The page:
And as the moment of birth, is a moment of human presence, and so do some of these states of literary absence reproduce this human presence in a way that is possibly more intensely tragic. So, does that mean man and literary writings have two presences and two births? Yes, they do. But only the unique ones where they dedicated pens and books for the sake of man’s dignity and freedom. And here, I’m reminded of al-Zamakhshari’s saying: ”The scholar’s book is his/her immortal child.”
But, can literature rise from weak and enslaved pillars? Or does it need creative energies, strong and honest institutions, free media and free writers who know their roles in life and who recruit their words for the sake of the man’s sublimity and freedom. Of course, it needs fertile land and active institutions and above all that freedom of expression; because literature is not a sort of pleasure, but it is a position of life and the world and for this literature needs institutions to support it.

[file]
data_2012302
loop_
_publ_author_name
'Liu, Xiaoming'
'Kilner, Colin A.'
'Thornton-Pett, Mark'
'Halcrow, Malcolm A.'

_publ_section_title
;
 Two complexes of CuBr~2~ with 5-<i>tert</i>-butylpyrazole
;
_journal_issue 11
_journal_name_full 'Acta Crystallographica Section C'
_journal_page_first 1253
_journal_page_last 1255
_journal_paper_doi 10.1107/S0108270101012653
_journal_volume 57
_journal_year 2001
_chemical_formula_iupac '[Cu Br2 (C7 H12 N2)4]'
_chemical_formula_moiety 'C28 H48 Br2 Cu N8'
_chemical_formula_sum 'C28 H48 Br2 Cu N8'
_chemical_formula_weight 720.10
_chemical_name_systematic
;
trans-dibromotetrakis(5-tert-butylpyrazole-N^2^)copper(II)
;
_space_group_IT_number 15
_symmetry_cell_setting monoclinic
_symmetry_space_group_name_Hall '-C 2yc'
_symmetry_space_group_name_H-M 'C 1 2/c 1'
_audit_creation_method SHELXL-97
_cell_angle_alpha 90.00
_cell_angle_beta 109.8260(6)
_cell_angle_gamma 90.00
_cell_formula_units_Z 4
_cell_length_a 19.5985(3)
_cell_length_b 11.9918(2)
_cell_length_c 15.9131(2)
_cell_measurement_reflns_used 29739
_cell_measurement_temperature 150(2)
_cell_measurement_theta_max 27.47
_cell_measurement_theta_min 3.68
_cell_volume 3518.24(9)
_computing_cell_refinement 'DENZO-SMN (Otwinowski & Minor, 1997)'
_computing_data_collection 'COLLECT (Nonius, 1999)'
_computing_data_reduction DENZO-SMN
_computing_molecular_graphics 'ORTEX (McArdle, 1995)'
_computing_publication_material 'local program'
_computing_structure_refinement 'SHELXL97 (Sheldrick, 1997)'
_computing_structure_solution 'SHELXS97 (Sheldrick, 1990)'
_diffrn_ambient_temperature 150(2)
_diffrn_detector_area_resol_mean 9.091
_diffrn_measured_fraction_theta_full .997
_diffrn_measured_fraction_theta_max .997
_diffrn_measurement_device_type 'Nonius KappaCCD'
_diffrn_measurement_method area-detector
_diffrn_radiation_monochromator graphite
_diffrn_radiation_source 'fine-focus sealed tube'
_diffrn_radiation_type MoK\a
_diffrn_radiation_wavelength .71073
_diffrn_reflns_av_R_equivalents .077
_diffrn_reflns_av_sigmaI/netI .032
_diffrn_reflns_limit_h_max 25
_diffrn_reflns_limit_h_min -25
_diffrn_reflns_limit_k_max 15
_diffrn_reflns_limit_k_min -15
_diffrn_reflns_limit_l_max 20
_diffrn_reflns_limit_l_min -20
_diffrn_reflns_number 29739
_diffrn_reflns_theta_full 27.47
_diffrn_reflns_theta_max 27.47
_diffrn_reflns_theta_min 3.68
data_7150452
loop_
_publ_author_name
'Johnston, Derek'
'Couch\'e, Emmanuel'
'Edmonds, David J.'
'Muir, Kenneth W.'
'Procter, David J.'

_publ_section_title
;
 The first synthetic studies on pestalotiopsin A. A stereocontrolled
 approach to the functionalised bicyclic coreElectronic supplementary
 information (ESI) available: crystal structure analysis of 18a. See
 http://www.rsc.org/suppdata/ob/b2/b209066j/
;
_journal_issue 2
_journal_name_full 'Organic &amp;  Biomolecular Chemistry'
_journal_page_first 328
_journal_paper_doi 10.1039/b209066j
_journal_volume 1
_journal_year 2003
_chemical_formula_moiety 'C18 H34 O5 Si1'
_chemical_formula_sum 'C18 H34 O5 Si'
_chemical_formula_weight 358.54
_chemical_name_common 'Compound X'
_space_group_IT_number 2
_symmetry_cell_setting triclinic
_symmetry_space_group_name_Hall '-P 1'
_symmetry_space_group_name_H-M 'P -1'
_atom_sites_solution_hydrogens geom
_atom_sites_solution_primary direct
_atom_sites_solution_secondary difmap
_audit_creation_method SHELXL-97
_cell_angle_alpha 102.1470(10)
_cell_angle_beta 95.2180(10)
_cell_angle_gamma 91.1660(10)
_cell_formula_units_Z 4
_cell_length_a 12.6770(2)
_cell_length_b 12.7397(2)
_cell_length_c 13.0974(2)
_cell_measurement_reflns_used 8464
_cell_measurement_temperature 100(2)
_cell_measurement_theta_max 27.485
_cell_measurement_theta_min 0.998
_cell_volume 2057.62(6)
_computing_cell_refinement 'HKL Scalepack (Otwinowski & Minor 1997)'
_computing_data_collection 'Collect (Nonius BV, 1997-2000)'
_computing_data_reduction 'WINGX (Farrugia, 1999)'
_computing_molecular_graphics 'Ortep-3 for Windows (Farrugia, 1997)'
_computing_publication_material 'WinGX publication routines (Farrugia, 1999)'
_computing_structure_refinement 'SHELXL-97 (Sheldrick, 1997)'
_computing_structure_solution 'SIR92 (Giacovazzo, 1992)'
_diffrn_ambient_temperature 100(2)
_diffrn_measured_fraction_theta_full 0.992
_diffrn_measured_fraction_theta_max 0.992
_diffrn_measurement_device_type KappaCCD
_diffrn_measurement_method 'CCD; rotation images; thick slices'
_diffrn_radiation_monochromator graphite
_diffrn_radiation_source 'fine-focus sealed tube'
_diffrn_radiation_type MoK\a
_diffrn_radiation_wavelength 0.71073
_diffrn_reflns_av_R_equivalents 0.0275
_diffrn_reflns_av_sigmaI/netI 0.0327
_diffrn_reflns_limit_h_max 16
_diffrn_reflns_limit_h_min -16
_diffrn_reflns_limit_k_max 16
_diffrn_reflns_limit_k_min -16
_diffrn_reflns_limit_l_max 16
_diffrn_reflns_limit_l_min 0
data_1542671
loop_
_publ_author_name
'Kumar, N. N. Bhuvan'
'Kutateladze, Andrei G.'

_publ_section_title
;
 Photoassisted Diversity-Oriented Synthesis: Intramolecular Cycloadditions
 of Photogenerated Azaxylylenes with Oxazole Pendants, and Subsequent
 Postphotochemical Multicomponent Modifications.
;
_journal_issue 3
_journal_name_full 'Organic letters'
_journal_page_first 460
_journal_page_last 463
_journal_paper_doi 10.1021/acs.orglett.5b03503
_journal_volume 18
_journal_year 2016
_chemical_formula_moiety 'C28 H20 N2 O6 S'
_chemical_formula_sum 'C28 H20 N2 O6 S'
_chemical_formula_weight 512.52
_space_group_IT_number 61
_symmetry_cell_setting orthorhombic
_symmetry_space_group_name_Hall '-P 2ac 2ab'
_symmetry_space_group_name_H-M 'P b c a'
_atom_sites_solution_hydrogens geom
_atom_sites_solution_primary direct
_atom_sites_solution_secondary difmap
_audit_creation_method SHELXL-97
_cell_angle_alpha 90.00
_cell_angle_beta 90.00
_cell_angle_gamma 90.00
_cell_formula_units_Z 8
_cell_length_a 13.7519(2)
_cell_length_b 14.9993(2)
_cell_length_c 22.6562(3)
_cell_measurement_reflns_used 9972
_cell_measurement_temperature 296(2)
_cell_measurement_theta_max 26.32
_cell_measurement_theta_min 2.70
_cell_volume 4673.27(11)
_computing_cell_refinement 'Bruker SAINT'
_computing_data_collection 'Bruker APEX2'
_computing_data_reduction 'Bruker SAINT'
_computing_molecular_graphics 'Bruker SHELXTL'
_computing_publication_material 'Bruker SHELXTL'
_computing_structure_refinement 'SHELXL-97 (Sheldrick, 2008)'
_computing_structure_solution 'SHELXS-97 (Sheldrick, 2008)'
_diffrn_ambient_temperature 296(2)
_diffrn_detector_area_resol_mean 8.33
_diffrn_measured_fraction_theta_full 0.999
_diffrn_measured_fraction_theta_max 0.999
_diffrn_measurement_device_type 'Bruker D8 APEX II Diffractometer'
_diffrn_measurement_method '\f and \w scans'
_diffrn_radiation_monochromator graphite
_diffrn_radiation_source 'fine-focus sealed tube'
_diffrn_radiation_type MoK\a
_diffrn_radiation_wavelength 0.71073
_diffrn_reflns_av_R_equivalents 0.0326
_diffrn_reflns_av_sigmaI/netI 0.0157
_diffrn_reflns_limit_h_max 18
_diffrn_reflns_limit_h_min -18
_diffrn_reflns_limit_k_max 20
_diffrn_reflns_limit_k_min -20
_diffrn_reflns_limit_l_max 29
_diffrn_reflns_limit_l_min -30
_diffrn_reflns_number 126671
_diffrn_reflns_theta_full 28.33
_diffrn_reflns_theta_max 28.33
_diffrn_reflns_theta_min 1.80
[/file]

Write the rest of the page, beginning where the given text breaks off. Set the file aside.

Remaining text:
To further talk about Syrian literature, we have to remember that Syria was established as a state in the twenty century. But across the long history of Syria, which reaches back thousands of years, numerous of literary writings were produced, including Imitation Creations Texts, tragedies about the flood and the creation of the world. This what has been found in Ebla and Mari. Also, Syria conceived the first alphabet in the world, and it is still unique for having the oldest spoken language, Aramaic. However, after the twenty century, various literary writings entered Syrian Literature because of factors like printing and newspapers. Additionally, many famous Syrian literary figures like Nizar Qabbani, Omar abu-Risha, Sulieman al-Issa, Rafick Schami, Hana Mina, Khaled Khalifa, Ghada al-Samman, Samar Yazbek and Haitham Hussien appread. The authors and their writings handle different cases related to a specific period of time.